April 26, 2017
Executive Order (EO) 11246 prohibits federal contractors and subcontractors from discriminating against employees and applicants on the basis of race, color, religion, sex, sexual orientation, sexual identity, or national origin. To ensure that obligation is met, certain contractors are required, by EO 11246 and related laws, to prepare and maintain an Affirmative Action Plan (AAP). An AAP is a comprehensive, written self-auditing document that generally requires detailed and complex statistical analyses regarding the makeup of the contractor’s workforce and its efforts to proactively recruit, hire, train, and promote women, minorities, disabled individuals, and veterans to ensure that all such individuals have equal opportunities in employment.
The costs and administrative requirements related to compliance with EO 11246 and related laws can be significant, particularly for those contractors required to maintain an AAP. Federal contractors’ obligations under EO 11246 are enforced by the Office of Federal Contract Compliance Programs (“OFCCP”), which has the power to audit contractors’ AAPs at any time and “debar” non-compliant contractors from the federal procurement process, among other potential civil and monetary remedies. However, not all federal contractors are required to comply with all of EO 11246’s regulatory requirements, including the AAP requirement.
As an initial matter, the “federal contractors” subject to EO 11246 include any company that:
(a) holds a single federal contract, subcontract or federally-assisted construction contract in excess of $10,000;
(b) has federal contracts or subcontracts that combined total in excess of $10,000 in any 12-month period; or
(c) holds government bills of lading, serves as a depository of federal funds, or is an issuing and paying agent for U.S. savings bonds and notes in any amount.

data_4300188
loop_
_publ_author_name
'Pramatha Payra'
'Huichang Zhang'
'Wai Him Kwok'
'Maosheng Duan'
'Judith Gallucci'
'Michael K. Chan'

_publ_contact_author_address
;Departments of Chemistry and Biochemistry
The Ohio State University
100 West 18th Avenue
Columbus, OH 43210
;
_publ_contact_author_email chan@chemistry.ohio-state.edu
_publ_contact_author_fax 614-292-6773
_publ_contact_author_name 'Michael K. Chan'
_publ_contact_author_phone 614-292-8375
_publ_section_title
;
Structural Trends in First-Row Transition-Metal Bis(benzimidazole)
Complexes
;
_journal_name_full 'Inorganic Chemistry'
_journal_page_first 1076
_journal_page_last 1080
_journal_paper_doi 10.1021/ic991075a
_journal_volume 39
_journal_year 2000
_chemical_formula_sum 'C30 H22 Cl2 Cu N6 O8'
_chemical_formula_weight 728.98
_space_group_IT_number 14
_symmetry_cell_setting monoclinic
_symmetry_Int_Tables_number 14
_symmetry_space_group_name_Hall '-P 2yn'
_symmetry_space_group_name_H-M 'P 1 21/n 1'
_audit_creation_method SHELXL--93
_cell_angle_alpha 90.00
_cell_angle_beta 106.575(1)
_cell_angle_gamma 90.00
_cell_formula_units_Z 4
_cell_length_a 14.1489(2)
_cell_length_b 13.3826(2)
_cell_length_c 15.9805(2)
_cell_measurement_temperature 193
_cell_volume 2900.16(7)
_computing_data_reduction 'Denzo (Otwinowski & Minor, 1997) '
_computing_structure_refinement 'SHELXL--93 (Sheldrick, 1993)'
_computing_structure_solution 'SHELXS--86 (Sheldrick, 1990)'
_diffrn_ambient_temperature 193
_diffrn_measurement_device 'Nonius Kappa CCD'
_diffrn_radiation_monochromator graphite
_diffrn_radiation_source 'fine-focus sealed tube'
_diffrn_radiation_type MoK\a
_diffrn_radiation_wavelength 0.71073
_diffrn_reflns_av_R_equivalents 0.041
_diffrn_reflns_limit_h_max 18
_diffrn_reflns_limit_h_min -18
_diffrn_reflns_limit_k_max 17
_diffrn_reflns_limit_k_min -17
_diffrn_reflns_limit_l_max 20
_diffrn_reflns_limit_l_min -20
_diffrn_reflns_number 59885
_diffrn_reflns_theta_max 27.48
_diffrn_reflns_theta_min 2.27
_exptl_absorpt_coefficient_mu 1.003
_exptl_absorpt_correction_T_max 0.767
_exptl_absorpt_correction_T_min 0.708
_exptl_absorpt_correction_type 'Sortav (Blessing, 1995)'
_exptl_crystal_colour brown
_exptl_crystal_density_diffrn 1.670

Thus, threshold coverage under EO 11246 is quite broad; for example, the OFCCP takes the position that any financial institution that participates in deposit insurance programs under the FDIC or NCUA are within the scope of EO 11246.
If a company falls within one of those three categories, it is covered by EO 11246’s (and similar laws’) anti-discrimination provisions, and its additional obligation to prepare an AAP is determined by the number and size of its federal contracts and its number of employees. More specifically, AAP obligations are generally imposed on two types of federal contractors: (a) those with a single federal contract of $50,000 or more and 50 or more employees; and (b) those with a single federal contract of $100,000 or more, regardless of the number of employees.
If AAP obligations are triggered, among other comprehensive recordkeeping and administrative requirements, the contractor must prepare an AAP on an annual basis, which must include, among other things, a job group analysis, a demographic description of employees in various job groups, a determination of the availability of women and minorities in each job group in the particular locale and comparison against those employed with the contractor in that locale, future placement goals, and identification of “problem areas” serving as impediments to equal employment opportunity. In addition, those contractors must submit to the federal government, on an annual basis, an EEO-1 Employer Information Report, in order to provide a count of their employees by job category and then by ethnicity, race, and gender.
Given the complexity of determining whether, and to what extent, a company is to be considered a “federal contractor” subject to AAP requirements, as well as the substantial costs, recordkeeping and administrative burdens, and risks associated with compliance, any company with questions or concerns regarding its potential obligations is encouraged to contact your employment and labor attorney.
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